I was wondering though, I’m usually beaten up after a workout with pullups or heavy chest presses, are body weight exercises not as intrusive on recovery?

    CW: Correct, you can recover much faster from BW exercises. That’s why for HFT they’re essential. And they stimulate the targeted muscles just as much as heavy loading. The right BW exercises are awesome.

  11. Great article Chad!!

    I broke my finger playing rugby, and as soon as i have my plastertaken off, i’m going to start Convict Conditionning program. I have a few questions if you don’t mind:

    1/ I’d like to pull once a week a heavy deadlift, since i read on your spill on T-nation, that a big DL is the only thing that is missing in a bodyweight program. Can I do 3 sets of 3 reps every single week or should I change from time to time?

    2/ May I use a DL with pins, to start with the bar higher than wit the plates on the floor, for strenght? I’m 6,3 feets tall and i don’t feel confortable doing the regular deadlift, but it’s true i just worked with it for some months, and maybe it’s just my technique.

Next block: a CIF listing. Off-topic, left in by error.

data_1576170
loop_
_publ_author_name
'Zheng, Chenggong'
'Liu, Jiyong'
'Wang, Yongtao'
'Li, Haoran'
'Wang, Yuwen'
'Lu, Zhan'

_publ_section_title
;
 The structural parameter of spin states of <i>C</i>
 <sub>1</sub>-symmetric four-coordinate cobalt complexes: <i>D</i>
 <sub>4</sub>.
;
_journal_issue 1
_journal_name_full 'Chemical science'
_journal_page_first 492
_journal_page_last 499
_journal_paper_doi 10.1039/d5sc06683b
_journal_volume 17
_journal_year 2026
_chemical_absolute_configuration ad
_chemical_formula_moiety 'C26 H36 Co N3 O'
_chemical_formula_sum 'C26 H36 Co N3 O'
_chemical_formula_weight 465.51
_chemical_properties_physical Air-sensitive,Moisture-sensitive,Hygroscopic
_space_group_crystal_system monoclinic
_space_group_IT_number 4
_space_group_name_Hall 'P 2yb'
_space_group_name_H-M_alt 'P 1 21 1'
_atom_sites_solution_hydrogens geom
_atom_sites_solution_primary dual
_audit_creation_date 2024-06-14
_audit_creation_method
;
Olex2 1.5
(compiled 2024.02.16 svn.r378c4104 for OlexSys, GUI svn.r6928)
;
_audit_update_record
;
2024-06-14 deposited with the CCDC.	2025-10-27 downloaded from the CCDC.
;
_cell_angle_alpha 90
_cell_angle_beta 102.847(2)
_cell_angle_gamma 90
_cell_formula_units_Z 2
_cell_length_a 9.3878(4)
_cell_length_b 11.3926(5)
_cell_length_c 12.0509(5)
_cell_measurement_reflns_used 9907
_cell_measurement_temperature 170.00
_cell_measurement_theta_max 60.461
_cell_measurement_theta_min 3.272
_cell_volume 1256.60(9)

3/ Do you think that working with slow reps of BW exercises to get the tendons used to the tension and the correct form, while using fast or explosive reps when used to the exercice once in a while, is a good way to progress on the BW skills? i mean strenght not stamina or endurance, to do harder variants of the exercice. I ask this because 5 secs per rep in a set of ten reps makes 50 secs, much more than ten seconds…

    Thank you for everything you write, I appreciate all the work you do!!

    CW: 1) You don’t need to do 3×3, I think 2 reps per set is even better. So go for 3×2, 4×2 or 5×2 in that cycle for three weeks, then repeat.
    2) Yes, if you don’t feel comfortable pulling from the floor, pull from the pins. That’s very smart and will keep your back healthy.
    3) For many BW exercises, explosive reps aren’t ideal because they require so much balance. For BW exercises, focus on tension not speed. That’s key.

  12. Thanks for the info Chad. I’ve been using the NMD leg workout from your previous blog, alternating between glute ham raises and assisted pistols as the last exercise so I can increase frequency, and it’s working great for me. If I want to center a workout around handstand pushups as the main/final lift for a session, what would you suggest for the start of the workout as preparation?


    CW: You need very little prep for the HSPU. I don’t do anything before a set, but my shoulders are very mobile and healthy. If you need prep, do a few fast push-ups, a few pull-ups, and activate the core with a few reps of the stir the pot exercise. That should do it.